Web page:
While we are there, you will still be able to purchase water in plastic bottles (although, please don’t; you can get it from the tap). But the city council has passed an ordinance prohibiting their sale in any public spaces that will go into full effect by 2018.
Laws like these can hopefully prevent what was witnessed by Jia-Sun Tsang, who works at the Smithsonian in Washington, DC: “On April 12, National Cherry Blossom Festival, thousands of tourists came through the Mall and left park workers 27 to 30 tons of trash to pick up.”
Many city councils are considering similar laws. Please contact your lawmakers and show your support. Refuse to patronize a restaurant (or staff cafeteria) that uses styrofoam. If you work at an institution, let the suppliers (or decision-makers) know that you prefer to chose products from vendors that use less packaging.
SF Environment: Plastic Bag Ordinance
Cities with Plastic Bag Bans
MSNBC: SF Bans Sale of Plastic Water Bottles
Examiner: SF Bans Sale of Plastic Water Bottles
SF Environment: Take-out Container Ordinance
Facts About the Plastic Bag Pandemic

Contemporary Print Identification Workshop

Print workshop looking at Intaglio-Type prints brought by Keith Howard
Print workshop looking at Intaglio-Type prints brought by Keith Howard

I was very happy to be part of the group of paper conservators gathered in Washington, DC from October 16th- 19th, 2013 for an in-depth study of print identification.
On day 1 and the first part of day 2, the workshop hosts Scott Homolka and Stephanie Lussier, led us through the different categories of print processes, starting with traditional, familiar techniques; then looking at examples of variations and recent developments that might be harder to identify unless you know what you are looking for. We also had several guest lecturers on day 2. Shelley Langdale, Associate Curator of Prints and Drawings at the Philadelphia Museum of Art, gave a lecture on the history of American printmaking studios in the 20th century. Keith Howard, Head of Printmaking and Research at the Rochester Institute of Technology, and Bernice Cross, master printmaker and owner of White Cross Press, brought in examples of contemporary prints created by them and their students in a variety of techniques for us to examine closely. Keith Howard invented the field of non-toxic printmaking with a process he named Intaglio-Type. He has published several books about his techniques and kindly gave each participant a copy of his most recent one, entitled The Contemporary Printmaker: Intaglio-Type & Acrylic Resist Etching, which is considered an essential manual by many people in the field of printmaking today. Lastly, the three printmakers behind the printmaking website Printeresting; Amze Emmons, R.L. Tillman and Jason Urban, gave a talk about the world of printmaking today.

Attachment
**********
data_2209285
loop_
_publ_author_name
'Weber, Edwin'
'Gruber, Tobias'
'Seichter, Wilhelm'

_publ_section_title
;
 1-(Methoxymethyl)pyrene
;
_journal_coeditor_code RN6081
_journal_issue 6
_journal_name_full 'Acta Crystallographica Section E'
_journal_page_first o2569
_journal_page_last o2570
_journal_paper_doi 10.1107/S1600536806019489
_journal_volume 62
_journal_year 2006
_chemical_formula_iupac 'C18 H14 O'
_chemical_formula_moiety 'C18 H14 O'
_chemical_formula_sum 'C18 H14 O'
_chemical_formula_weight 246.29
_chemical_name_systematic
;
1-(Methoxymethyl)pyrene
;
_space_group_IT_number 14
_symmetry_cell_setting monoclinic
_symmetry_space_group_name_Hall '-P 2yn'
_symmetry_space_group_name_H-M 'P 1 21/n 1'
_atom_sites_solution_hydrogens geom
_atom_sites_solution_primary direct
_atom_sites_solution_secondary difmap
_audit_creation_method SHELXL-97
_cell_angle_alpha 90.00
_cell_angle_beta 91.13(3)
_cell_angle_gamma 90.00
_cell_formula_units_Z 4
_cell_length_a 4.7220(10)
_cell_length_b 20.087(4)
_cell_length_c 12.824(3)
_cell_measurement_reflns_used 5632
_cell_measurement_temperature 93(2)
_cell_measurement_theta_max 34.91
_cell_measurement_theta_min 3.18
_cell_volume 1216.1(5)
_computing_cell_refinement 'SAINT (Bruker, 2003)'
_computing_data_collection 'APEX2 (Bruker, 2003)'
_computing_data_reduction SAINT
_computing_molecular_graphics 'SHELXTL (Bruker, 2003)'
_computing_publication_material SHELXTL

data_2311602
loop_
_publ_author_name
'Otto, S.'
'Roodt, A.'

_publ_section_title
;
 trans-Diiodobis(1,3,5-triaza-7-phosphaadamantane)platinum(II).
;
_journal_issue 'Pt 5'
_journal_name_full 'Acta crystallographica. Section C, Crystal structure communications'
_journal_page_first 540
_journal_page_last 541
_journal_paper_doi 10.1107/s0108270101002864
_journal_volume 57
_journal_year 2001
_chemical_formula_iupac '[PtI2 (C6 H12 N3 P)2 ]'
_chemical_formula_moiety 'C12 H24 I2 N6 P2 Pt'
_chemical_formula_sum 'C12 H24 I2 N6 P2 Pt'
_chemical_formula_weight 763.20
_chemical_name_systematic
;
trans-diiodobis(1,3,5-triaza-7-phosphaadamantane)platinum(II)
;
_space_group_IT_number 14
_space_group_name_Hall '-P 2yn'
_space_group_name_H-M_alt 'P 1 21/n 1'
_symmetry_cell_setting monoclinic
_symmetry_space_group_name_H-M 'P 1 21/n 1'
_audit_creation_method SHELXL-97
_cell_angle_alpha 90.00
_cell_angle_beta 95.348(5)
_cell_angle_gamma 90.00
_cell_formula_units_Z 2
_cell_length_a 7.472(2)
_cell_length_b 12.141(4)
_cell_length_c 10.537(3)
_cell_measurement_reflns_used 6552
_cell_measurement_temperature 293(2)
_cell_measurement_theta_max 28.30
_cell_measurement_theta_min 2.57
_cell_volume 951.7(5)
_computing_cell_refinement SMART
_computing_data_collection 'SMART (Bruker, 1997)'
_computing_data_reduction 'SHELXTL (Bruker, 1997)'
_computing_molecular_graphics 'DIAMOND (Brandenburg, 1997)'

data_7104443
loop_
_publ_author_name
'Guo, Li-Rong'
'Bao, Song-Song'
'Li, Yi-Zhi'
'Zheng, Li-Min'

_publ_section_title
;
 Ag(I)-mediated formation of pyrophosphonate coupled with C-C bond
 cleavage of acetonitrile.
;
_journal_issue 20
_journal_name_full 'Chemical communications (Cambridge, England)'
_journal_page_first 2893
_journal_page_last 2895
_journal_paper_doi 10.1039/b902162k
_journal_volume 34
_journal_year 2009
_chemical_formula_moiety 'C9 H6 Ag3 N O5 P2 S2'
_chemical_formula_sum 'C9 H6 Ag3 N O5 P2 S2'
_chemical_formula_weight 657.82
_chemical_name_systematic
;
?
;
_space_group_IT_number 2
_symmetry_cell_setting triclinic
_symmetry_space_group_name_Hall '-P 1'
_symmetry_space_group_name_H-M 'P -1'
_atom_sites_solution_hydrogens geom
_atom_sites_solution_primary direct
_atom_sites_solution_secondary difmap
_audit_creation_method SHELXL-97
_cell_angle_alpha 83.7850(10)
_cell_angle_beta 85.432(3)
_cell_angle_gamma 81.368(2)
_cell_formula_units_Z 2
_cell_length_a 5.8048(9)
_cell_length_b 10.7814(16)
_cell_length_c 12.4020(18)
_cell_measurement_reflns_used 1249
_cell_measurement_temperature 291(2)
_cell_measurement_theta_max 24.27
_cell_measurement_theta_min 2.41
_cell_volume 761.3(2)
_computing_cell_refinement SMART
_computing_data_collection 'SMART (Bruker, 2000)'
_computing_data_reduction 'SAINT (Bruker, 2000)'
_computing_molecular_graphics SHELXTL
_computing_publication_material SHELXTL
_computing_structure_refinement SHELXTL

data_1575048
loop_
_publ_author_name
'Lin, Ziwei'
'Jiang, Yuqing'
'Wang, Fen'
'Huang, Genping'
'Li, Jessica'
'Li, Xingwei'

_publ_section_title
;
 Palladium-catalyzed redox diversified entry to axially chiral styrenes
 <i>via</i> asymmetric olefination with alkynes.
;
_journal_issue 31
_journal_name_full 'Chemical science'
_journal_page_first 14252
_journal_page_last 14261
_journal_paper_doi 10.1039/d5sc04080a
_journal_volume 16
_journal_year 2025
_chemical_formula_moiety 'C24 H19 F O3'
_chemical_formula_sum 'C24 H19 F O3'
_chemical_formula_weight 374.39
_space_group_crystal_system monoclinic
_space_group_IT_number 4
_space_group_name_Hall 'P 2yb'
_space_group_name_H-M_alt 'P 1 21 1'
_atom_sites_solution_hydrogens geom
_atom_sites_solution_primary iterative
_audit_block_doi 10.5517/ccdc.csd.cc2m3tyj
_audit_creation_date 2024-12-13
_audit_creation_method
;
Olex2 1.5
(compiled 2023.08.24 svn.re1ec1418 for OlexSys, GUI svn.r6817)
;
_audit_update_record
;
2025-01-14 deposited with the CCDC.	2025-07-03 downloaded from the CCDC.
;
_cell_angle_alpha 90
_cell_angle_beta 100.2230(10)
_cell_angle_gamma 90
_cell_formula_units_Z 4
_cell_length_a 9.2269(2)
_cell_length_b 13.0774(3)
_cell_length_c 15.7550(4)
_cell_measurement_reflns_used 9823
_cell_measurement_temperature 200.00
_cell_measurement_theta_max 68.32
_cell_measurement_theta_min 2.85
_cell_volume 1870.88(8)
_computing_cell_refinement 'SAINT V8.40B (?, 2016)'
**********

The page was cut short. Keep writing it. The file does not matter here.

Scott Homolka explains Richard Serra's process of applying paintstick through silkscreenScott Homolka explains Richard Serra’s process of applying paintstick through silkscreen
Day 3 was spent at the National Gallery of Art. Lucky for us, the government shutdown ended just in time to spend our final day at our planned venue. Our first exercise in the morning was to identify the processes behind some prints in their collection. Some of the prints were particularly tricky, while others were deceptively easy. Then we went to the galleries for a tour of the exhibit Yes, No, Maybe: Artists Working at Crown Point Press given first by the curators Judith Brodie, head of modern prints and drawings, and Adam Greenhalgh, Andrew W. Mellon Postdoctoral Curatorial Fellow; then by one of Crown Point Press’ Master Printers, Emily York. This show features both working proofs and final prints in order to show the process that goes into making a print. Not all of the projects resulted in a print that the artist considered exhibitable, but all showed the creative and technical process behind the creation of prints and in some cases expanded what was possible in printmaking by pushing at the boundaries of the techniques.
Then it was back to the lab to look at Marian Dirda’s collection of printmaking papers from the late 20th and early 21st century. She is a great resource for information about fine art paper mills, and the papers that particular artists or printmaking studios prefer. In fact, I should emphasize that all of the lecturers of this workshop are very accessible and happy to share their knowledge with the conservation community. I recommend reaching out if you have questions about contemporary prints.
Rosemary Fallon practices a non-toxic version of the 'acid bite' techniqueRosemary Fallon practices a non-toxic version of the ‘spit bite’ technique
On day 4, we travelled to Pyramid Atlantic in Silver Spring, MD, where we got to try out Intaglio-Type printmaking for ourselves. Keith Howard and Bernice Cross led us through plate preparation, exposure, development, and printing. After 4 hours, we each had 1-2 prints to keep as references. Day 4 was absolutely my favorite part of the entire workshop. I learned that many studios offer summer weeklong intensive courses in printmaking. I hope to take one someday.
Thanks again to everyone who worked behind the scenes to make this workshop possible despite the government shutdown.
Bernice Cross demonstrates 4-color printing from plexiglass plates
Bernice Cross demonstrates 4-color printing from plexiglass plates